I know. I just spoke teacher blasphemy. Educators will tell you that any new initiative, model, or curriculum that is rolled comes with the expectation of implementing it with fidelity. In the core of my being, I am a rule follower. I don’t want to get in trouble at work, but I’m serving students not adults. The people making these curriculum decisions normally haven’t taught anyone for a while, for some, it has been decades. Why should I blindly follow their mandates?

With the exception of my first year in the classroom, I have worked in schools where the majority of the student population is students of color, but unfortunately, the curriculum did not reflect the students in my classroom.  I have to choose between being obedient to administration or giving my students the best education. I have to choose my students. 

I had a professor that told the class one day she used the literature book she was mandated to use every single day…as a doorstop. Maybe she was exaggerating, but her point was to emphasize how teachers are trained professionals who should know how to create high-quality lessons for their students. I believe I am one of those professionals. This is not the only reason why I strayed from the curriculum. I wanted to give black students the experience I never had.

I’m a lover of literature. Yes, I enjoyed most of the stories my teachers provided in class, but the characters and the authors were mostly white. Sprinkled in would be some Langston Hughes, Maya Angelou, Pat Mora, and Joseph Bruchac. That was not good enough for me. Why is it a generation later, and the curriculum has not changed?  The achievement gap between black and white students has failed to shrink, and yet, students are being subjected to curriculum no different than their parents had. 

I do believe schools should provide curriculum resources for educators because it is hard to make and put together lessons and a cohesive unit, and it is expensive. I spent many nights finding diverse texts, composing discussion questions, and creating projects that aligned to the state standards that would engage my students. Because I hardly used the textbook, I had to put up a sign to tell students when they needed to bring it to class.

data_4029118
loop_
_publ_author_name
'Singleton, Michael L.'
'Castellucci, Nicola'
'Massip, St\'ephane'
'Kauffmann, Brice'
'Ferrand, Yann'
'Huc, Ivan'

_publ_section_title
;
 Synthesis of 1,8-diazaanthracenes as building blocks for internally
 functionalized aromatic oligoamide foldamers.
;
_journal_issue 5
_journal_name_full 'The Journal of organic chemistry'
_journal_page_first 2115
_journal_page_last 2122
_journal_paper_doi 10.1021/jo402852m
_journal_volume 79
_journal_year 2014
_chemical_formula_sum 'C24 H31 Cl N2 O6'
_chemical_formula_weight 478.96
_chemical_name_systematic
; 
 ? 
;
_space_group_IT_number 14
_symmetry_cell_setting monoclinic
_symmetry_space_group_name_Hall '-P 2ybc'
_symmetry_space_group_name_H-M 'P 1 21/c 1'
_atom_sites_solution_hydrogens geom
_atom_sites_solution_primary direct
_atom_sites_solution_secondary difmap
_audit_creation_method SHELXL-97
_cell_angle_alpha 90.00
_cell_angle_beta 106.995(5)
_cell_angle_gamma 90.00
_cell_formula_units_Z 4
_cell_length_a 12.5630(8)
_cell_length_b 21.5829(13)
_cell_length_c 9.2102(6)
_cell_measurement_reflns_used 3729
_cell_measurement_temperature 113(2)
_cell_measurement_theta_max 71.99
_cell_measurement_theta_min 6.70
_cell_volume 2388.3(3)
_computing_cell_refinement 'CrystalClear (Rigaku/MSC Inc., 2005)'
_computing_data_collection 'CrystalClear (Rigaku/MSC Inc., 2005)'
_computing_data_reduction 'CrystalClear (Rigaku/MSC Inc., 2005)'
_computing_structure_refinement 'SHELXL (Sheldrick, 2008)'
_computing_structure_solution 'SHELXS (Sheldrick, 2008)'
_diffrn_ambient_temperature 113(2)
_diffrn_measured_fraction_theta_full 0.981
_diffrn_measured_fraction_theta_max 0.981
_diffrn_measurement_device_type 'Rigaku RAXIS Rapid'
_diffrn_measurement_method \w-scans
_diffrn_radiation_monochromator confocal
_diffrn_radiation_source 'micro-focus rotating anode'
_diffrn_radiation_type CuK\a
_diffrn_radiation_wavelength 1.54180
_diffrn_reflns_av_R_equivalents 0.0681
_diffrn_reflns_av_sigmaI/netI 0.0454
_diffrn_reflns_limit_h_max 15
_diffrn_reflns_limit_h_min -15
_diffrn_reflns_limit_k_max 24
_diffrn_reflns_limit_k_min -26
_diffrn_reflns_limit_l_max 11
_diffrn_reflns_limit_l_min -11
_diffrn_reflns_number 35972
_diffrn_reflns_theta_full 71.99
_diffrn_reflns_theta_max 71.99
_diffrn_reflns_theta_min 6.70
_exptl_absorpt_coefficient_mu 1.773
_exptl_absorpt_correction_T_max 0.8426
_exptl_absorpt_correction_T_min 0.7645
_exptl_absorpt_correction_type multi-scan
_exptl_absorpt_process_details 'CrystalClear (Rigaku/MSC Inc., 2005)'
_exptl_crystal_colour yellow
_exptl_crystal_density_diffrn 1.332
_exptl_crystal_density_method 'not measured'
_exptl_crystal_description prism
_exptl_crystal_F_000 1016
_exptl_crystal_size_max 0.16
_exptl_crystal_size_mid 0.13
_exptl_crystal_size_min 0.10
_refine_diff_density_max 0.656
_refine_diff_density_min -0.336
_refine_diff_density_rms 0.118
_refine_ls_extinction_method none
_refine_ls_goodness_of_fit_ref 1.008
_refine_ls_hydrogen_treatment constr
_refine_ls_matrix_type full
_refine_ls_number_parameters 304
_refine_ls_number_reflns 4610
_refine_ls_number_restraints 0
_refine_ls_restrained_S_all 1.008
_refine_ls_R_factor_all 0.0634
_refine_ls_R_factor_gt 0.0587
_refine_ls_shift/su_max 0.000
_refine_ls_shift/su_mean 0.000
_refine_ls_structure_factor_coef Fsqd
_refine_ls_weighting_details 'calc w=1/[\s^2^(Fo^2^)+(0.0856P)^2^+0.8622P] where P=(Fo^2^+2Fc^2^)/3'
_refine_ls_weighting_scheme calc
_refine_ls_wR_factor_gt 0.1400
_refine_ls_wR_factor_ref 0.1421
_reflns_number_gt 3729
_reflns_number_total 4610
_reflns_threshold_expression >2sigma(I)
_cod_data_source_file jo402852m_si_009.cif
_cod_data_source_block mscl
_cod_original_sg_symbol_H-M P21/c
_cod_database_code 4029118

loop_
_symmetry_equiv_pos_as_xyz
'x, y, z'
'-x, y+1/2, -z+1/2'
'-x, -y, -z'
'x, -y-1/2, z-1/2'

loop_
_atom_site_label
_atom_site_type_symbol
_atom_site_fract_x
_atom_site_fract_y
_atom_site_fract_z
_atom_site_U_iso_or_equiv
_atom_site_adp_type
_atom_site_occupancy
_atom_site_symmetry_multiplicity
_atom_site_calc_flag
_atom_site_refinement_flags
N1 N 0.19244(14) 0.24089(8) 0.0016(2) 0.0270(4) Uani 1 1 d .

Of course, I had some adversity. I have had parent and colleague complaints. “When my other child was in this grade, they read that book. Why aren’t you teaching it?” When I got that complaint, I responded and explained that I teach standards and not books. I can use any text to teach my English/language arts standards. Guess what? Kids can learn the standards perfectly fine even if the author is not a dead white guy.

The worse experience is when a colleague tried to low-key call me out during an English department meeting. “Everyone isn’t following what we discussed during these meetings.” Everyone knew this individual was talking about me. The department chair started to stutter with an attempt at a response. My principal stood up and addressed my colleague head-on. “When your data looks like Shawnta, then you can have the liberty to adapt the curriculum.” On the inside, my sassy little black girl came out with the head cocked to the side with the finger snap. On the outside, I sat quietly and professionally. I didn’t want my colleague to get called out like that because it damaged any potential we had to have any meaningful relationship at work, but I do agree that a person needed to be addressed.

These scripted and packaged curriculums are supposed to ensure quality teaching. If you can’t create a quality lesson, then how can you call yourself a teacher?  If having teachers on the same lesson on the same day worked, then why are students still struggling academically?

I’m no longer a teacher; this year is my first year as an administrator. I hope I can encourage teachers to find that spark within and not be afraid to add to the curriculum. Our students, especially our black students, deserve to have teachers that are going to go above and beyond to create the best lessons for them.

This post originally ran on the Indy K12 Education Blog:


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